Ealing Mead County School opened in 1962 with its first intake of pupils coming mainly from two of the smaller and much older secondary education schools in the area, Little Ealing (1905-1962) and Drayton Green (1908-1962). Both of these schools then ceased providing secondary education in 1962 but continued with the teaching of primary school age children through to the present day.
Ealing Mead County School was very much a purpose built centre for modern education with facilities such as a state of the art gymnasium equipped for a variety of sports including basketball, two well appointed science labs, a technical drawing room, a geography room, two metalwork rooms and forge, a woodwork room, an art studio, a music room, a good size library and a canteen kitchen adjacent to a light and airy large school hall fitted with modern stage lighting and audio system.
The classrooms were similarly much brighter and more pleasant than many of the older schools in the borough, and were fitted out with modern furniture and the latest green chalk boards (instead of blackboards) including some that consisted of a wide, continuous rubber belt that travelled vertically allowing the teacher more space to write.
Externally, there was a large tarmac playground bordered to the north by a grass area that led up to a chain-link fence alongside London Underground’s Piccadilly railway. Running the length of the eastern side of the playground was a tall brick wall, to the left of which was a locked gate that led into Popefield Playing Field where athletics, football, cricket and schools sports days took place. The school Tuck Shop opened onto an external paved area close to the playground tucked into a space between the gymnasium wall and the technical drawing classroom. Also in the grounds, on the lawn not far from the main entrance, there was a pond and a weather station. Along the western, Willow Road, boundary of the school stood long, open sided bicycle shelters that contained enough stands for a few hundred cycles. The school caretaker’s house at number 79 Almond Avenue is now the only building from that time that still exists.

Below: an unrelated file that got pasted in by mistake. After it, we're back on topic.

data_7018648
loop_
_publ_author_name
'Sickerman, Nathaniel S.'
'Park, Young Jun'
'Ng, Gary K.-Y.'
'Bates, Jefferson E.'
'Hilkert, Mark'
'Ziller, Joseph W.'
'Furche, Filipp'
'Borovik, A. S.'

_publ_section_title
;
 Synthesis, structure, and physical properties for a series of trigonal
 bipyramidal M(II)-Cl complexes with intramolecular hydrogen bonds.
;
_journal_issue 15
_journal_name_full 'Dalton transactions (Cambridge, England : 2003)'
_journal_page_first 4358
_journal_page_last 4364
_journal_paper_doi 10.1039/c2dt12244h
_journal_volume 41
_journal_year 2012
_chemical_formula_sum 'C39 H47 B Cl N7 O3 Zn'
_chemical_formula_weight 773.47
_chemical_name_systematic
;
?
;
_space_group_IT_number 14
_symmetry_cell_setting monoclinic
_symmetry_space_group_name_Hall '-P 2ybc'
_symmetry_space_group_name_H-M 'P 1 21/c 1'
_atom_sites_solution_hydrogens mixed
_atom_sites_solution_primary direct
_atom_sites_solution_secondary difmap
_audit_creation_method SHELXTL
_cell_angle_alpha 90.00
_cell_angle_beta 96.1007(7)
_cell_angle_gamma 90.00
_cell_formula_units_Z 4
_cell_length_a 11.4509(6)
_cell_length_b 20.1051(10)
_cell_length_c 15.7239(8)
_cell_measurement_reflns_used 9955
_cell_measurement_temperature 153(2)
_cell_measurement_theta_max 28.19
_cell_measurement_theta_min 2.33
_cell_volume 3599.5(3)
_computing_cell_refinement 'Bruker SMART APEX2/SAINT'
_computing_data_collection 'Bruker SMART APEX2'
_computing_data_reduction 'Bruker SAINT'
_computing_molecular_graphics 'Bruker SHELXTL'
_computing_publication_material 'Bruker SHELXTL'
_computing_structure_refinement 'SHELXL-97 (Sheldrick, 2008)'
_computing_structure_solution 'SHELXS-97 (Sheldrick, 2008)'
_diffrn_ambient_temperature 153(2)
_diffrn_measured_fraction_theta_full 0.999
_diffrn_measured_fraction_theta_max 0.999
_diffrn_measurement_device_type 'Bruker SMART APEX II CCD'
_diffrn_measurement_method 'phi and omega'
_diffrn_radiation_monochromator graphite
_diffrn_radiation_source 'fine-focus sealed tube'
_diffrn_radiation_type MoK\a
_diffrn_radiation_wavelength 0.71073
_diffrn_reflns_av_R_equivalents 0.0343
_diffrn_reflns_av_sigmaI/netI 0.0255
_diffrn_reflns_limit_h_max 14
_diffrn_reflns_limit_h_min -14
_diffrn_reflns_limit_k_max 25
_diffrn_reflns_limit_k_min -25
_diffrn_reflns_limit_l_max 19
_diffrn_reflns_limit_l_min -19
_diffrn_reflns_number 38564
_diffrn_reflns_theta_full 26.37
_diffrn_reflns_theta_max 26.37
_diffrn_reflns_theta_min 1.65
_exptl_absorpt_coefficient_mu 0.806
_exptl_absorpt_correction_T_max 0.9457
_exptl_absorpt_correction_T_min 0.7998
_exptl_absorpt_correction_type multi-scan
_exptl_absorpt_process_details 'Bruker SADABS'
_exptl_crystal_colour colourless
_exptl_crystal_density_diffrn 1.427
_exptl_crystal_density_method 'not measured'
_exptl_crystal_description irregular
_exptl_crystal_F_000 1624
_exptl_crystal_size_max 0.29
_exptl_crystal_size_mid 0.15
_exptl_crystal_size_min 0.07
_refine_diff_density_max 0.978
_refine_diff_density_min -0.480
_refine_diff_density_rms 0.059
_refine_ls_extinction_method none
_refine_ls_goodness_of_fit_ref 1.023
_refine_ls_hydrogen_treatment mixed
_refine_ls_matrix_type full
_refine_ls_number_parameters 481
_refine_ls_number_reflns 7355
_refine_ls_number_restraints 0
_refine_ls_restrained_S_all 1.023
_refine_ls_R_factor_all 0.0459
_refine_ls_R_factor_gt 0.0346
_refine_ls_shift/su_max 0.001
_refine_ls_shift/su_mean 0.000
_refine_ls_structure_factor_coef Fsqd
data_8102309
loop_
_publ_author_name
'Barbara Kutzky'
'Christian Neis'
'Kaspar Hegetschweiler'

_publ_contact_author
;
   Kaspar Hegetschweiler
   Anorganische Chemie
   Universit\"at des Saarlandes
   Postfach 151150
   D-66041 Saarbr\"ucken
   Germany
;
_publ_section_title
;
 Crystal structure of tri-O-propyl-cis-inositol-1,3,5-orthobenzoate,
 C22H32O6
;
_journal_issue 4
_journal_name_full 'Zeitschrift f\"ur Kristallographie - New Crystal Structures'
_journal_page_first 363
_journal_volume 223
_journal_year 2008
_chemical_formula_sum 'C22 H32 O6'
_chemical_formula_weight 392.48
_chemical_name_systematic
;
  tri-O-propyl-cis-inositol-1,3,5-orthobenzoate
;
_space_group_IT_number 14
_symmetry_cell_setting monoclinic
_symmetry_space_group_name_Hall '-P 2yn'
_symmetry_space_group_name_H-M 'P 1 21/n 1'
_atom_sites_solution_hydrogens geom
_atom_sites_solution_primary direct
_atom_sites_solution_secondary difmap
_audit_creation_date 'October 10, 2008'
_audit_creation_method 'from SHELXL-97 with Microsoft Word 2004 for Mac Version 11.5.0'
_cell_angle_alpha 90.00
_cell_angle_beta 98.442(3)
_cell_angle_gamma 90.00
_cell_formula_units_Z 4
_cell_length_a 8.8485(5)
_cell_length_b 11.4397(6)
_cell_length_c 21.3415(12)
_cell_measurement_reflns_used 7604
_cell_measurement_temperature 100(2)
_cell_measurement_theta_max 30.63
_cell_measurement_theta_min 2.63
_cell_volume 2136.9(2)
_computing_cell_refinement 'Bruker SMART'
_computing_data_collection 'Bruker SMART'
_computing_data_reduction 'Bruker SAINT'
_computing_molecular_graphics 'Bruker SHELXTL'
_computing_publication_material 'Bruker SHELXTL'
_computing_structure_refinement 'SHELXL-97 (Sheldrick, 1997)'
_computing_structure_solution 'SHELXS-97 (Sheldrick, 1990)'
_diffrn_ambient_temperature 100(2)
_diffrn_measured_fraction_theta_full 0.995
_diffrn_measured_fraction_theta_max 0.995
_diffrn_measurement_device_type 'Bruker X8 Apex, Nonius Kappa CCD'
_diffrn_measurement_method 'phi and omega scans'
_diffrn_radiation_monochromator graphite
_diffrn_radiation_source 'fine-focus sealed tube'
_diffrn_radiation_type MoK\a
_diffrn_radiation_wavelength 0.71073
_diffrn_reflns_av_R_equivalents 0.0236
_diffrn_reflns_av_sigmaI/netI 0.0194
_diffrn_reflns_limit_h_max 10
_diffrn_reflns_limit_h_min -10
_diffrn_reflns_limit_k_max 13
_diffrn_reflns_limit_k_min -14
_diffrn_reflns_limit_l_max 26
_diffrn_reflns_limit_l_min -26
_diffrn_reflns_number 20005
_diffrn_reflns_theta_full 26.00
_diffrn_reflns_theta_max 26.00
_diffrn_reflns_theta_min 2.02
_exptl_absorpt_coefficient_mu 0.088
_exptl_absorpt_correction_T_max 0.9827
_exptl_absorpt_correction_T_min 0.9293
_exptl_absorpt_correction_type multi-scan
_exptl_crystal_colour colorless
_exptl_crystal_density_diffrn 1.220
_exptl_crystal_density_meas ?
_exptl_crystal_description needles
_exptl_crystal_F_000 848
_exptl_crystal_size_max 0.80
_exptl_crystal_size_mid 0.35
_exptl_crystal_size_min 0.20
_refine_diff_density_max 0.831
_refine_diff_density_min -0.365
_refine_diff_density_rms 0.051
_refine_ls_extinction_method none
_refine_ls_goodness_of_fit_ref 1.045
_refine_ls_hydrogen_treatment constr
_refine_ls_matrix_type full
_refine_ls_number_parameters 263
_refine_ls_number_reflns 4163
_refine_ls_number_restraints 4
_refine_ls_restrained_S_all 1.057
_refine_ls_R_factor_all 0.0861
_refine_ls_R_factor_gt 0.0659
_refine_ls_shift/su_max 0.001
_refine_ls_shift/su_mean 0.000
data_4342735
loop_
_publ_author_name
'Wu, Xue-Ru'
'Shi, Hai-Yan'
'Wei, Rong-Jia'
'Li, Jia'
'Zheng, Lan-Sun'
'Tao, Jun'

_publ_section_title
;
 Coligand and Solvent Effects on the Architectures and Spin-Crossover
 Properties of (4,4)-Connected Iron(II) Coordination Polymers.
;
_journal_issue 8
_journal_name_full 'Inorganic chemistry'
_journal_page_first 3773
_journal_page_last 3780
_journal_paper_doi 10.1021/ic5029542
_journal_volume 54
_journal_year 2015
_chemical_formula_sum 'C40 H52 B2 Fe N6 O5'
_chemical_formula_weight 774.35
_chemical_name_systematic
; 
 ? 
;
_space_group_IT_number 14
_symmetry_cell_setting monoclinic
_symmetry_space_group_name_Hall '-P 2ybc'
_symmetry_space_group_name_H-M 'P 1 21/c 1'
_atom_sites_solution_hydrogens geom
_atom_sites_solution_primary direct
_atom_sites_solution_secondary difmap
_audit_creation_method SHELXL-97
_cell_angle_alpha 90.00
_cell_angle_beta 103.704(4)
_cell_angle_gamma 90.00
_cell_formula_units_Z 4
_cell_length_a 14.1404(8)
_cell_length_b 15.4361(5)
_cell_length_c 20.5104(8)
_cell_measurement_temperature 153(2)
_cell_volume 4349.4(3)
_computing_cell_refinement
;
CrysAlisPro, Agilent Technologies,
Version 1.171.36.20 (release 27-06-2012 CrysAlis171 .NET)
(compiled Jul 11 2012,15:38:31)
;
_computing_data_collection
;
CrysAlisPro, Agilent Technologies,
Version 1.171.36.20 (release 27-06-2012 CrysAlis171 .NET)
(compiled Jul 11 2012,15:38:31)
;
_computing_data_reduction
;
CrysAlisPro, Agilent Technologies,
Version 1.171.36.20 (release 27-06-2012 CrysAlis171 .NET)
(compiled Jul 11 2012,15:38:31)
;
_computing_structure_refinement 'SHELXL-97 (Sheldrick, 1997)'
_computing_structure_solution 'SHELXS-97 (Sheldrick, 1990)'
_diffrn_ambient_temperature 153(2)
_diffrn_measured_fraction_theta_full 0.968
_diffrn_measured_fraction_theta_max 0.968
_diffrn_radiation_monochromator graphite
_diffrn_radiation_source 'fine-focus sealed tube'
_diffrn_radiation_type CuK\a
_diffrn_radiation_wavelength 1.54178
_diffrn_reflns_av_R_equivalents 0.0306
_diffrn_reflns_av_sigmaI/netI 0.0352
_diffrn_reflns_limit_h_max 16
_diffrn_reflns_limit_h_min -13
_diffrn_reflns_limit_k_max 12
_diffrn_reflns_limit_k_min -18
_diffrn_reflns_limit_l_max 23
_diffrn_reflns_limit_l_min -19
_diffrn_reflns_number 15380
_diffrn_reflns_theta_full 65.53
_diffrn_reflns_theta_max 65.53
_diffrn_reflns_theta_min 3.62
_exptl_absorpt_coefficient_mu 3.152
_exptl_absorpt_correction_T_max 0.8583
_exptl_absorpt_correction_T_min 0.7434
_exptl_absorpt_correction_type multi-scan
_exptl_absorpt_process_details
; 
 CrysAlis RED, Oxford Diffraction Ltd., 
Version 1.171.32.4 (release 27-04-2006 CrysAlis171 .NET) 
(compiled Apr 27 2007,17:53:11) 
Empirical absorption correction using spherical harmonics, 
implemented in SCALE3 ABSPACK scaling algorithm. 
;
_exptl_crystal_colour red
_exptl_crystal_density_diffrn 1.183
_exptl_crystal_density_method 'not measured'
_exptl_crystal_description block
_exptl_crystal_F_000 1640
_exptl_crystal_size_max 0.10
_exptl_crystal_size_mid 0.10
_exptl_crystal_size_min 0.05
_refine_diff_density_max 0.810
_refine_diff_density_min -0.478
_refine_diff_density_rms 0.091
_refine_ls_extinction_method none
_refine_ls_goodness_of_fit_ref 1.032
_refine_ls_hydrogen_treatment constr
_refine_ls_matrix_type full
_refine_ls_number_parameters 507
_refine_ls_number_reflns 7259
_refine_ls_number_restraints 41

Ealing borough adopted the Labour party’s Comprehensive education system and Ealing Mead County School converted to the Comprehensive system.
1974, 27th December
Tests carried out on the roof of Ealing Mead Secondary School have shown that it is safe, even though high alumina cement was used in its construction.
In spite of the outcome of the tests, however, Ealing Education Committee has recommended that a further £15,000 be spent on investigations before the roof is declared safe.
The committee, at Thursday’s meeting at the Town Hall, also discussed the overcrowding problems caused by the closure of the school during the investigations.
The General Services sub-committee is to report to the full committee on the possibility of selling an alternative site to the Archdiocese of Westminster Schools Commission in order to overcome the accommodation problem at Rothchild Middle School and the general lack of school places caused by the Ealing Mead situation.
1975, 9th May
The following is an excerpt from Hansard, 9th May 1975:
HIGH ALUMINA CEMENT
HC Deb 09 May 1975 vol 891 cc1893-906
Sir George Young addressing The Under-Secretary of State for the Environment, Mr. Gerald Kaufman (Lab)
Sir George Young, (Con) MP for Ealing and Acton
“I wish to raise two points. The first deals with who pays for the structural alterations to the schools and other buildings owned by local authorities, and who will bear the loan charges and other costs which may have to be written off if those buildings can no longer be used in the way in which they were originally intended.
In my own constituency, Ealing Mead School can no longer be used as a school because of structural defects, and provision has had to be made to accommodate the schoolchildren elsewhere. It is intolerable that the ratepayers in Ealing, who are reeling from the 63 per cent. increase in rates, should have to bear unaided the cost of remedying the structural defects which arose through no fault of their own and which are a national rather than a local problem.”
No financial solution was forthcoming from central government, therefore, Ealing Council had no option other than to sell-off the land to a property developer, which resulted in Ealing Mead County School being demolished and its pupils dispersed to other already overcrowded schools across the borough.